And when this virtuoso of a housewife leaves for her pregnant daughter’s home, her suitcase, you can see, is topped with an Unniyappam-making pan.
In a movie that heaps its sympathies so wholeheartedly on its women, how do the men fare?
Suraj Venjaramoodu is good, but then he often is.
The movie doesn't demand of Suraj to tap into his inner reserves.
It is more of a comfort-disrupting performance, one that calls upon him to tinker with some of his presets: such as substituting his natural Trivandrum accent with a North Kerala accent, or turning his gift for poker-faced mimicry into a source of sudden unexpected outbursts.
Early in the movie, he mock-whacks his wife, and later, during a moment of marital conflict, he makes you believe that the whack is about to turn real.
It is one of film's strengths that it doesn't start off wanting to expose evil patriarchy, that it doesn't aim that low.
Things are a little more complicated, a little more sophisticated.
The attempt is to get at the comical realities that dot a male-worshipping household.
Here, men aren't growling monsters but agents of lulling.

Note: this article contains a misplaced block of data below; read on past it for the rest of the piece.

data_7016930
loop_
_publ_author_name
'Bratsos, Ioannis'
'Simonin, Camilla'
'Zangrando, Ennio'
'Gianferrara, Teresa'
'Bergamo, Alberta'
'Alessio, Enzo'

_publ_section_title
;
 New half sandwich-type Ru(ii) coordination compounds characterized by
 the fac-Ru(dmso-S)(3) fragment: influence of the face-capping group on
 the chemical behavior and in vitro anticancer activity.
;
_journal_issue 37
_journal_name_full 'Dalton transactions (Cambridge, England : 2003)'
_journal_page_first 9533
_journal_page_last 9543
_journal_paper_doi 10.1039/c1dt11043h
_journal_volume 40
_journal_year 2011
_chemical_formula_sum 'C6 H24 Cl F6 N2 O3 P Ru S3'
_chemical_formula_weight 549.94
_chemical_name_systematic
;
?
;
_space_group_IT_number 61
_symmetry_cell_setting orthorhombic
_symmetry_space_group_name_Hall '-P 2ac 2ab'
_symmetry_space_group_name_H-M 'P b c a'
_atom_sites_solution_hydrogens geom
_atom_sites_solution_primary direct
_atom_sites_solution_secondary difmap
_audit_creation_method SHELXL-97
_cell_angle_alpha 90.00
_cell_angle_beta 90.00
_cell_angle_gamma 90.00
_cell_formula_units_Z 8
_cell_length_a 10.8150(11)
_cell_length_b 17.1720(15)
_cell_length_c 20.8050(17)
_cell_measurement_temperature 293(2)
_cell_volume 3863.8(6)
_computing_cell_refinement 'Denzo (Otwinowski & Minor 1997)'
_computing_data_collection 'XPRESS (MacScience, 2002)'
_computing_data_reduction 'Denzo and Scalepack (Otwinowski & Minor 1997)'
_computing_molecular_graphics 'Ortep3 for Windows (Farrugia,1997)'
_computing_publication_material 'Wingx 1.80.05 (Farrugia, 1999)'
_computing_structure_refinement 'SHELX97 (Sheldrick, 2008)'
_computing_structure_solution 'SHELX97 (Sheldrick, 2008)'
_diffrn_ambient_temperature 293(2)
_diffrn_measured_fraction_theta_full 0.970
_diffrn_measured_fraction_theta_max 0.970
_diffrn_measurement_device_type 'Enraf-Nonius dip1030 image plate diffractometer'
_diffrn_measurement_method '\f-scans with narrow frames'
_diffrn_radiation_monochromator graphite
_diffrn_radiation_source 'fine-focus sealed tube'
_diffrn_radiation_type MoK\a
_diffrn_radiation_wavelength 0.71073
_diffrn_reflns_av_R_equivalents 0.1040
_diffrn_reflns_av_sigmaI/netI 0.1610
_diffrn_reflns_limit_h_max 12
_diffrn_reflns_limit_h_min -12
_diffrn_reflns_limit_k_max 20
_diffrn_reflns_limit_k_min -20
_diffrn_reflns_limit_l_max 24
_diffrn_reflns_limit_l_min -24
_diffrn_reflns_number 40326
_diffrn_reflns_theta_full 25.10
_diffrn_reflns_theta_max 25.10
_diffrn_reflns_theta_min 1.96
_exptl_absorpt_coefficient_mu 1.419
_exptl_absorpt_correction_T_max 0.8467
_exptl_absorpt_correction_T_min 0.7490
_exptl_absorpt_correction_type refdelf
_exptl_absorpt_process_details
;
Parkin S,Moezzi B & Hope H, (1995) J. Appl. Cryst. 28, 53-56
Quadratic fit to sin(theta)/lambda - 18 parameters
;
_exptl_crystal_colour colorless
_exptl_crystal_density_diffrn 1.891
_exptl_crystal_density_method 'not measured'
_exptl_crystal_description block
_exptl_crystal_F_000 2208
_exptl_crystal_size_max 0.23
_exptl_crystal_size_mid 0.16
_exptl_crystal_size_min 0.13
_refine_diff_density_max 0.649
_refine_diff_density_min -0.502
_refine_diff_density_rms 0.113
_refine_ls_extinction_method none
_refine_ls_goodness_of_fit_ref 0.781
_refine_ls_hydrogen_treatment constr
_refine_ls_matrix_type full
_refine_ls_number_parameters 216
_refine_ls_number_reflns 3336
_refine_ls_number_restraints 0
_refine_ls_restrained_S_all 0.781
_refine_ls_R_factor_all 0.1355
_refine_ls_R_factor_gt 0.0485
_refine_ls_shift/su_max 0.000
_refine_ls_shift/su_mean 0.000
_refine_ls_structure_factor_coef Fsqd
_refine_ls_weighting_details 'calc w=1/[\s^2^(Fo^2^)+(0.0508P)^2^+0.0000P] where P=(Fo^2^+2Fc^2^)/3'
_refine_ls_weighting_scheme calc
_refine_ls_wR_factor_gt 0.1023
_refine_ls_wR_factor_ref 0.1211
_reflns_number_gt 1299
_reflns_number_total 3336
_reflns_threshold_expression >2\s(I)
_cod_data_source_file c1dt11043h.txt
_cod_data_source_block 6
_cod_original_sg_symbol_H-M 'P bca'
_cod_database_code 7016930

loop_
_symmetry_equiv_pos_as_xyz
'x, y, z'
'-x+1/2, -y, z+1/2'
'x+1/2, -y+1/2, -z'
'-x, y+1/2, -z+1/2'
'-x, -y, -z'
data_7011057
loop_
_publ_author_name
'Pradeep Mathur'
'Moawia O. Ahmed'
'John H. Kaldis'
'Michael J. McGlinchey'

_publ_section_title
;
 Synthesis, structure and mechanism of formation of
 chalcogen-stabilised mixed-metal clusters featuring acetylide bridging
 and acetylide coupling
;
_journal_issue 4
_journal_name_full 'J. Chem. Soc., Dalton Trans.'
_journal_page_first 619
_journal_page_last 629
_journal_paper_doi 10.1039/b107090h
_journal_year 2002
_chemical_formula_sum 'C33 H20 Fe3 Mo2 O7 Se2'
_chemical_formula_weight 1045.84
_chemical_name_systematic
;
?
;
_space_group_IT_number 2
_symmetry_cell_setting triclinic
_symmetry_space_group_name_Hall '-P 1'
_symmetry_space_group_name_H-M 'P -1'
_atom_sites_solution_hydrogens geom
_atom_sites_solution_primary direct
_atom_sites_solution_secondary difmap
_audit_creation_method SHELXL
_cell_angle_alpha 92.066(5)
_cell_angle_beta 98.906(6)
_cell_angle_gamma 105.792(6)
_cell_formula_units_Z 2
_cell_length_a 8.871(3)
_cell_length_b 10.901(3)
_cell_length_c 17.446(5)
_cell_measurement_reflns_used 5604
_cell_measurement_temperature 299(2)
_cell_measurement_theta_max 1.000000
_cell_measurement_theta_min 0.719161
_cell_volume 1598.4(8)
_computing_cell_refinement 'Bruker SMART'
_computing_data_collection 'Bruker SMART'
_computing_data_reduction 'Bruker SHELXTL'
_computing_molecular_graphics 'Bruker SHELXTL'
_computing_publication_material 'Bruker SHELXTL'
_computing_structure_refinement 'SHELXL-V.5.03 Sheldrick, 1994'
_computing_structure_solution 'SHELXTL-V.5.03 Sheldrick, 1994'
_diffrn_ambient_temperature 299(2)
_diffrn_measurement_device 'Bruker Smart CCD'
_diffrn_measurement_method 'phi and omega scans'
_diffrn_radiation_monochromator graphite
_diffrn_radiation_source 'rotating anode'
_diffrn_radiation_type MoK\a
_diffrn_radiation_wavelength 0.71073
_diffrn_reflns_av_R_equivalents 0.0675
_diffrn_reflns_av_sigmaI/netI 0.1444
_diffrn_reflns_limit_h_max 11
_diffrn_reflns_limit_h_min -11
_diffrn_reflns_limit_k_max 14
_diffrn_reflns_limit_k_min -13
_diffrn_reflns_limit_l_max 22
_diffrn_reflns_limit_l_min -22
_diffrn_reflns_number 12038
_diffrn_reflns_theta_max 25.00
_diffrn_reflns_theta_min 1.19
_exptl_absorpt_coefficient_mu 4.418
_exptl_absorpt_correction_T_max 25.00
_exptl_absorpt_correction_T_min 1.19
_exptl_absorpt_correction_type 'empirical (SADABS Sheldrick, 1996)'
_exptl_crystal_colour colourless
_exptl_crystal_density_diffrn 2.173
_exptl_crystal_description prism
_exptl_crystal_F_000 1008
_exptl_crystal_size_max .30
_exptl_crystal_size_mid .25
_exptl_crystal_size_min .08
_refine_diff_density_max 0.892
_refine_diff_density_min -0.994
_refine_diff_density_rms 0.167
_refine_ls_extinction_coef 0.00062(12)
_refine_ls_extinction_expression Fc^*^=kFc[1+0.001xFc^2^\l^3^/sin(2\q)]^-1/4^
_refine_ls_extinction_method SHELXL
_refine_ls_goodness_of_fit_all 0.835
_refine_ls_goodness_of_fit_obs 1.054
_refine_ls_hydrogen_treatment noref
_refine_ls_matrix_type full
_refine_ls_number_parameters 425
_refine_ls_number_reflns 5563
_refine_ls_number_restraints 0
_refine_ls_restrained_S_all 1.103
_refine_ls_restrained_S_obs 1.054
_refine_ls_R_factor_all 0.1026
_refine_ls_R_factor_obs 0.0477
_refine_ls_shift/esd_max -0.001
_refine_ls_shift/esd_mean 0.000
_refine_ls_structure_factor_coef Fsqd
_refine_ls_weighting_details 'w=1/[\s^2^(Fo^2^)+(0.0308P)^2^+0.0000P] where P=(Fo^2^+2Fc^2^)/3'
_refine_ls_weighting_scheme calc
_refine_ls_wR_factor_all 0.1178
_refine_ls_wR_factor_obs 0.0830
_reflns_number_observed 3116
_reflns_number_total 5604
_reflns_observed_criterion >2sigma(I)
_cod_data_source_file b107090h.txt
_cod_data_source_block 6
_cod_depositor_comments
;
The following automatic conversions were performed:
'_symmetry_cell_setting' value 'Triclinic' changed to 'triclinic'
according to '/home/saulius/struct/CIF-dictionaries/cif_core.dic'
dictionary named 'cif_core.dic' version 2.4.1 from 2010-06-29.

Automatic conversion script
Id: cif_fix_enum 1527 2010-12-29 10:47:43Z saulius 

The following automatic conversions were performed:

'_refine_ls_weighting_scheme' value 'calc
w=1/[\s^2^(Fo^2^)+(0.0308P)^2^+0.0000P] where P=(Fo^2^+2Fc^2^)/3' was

They take the edge off their women through their benevolent statements, and through their acts of self-prescribed caring.
Suraj's father (played by Suresh Babu) whiles away his days on the mobile, but at night, when his wife walks into their bedroom, he immediately puts his device aside and adjusts the pillows.
Watching this scene, we are, albeit for only a moment, inside the old man's head: we empathise with his right to think of himself as a considerate husband.
What the old man doesn't see, however, and what the movie shows us, are the physical exertions that his wife undertakes beyond the bedroom niceties.
Sequences like these play out over and over again, so much so that The Great Indian Kitchen might seem to you like a speeded-up version of an Adoor Gopalakrishnan movie -- where stinging truths are often clarified through a process of repetition and numbing.
And yet, what Jeo Baby lacks, what his film desperately cries out for, is something like the transcendent wit of Adoor.
The writing accomplishes all that it sets out to, but this success can be measured only in propagandistic terms.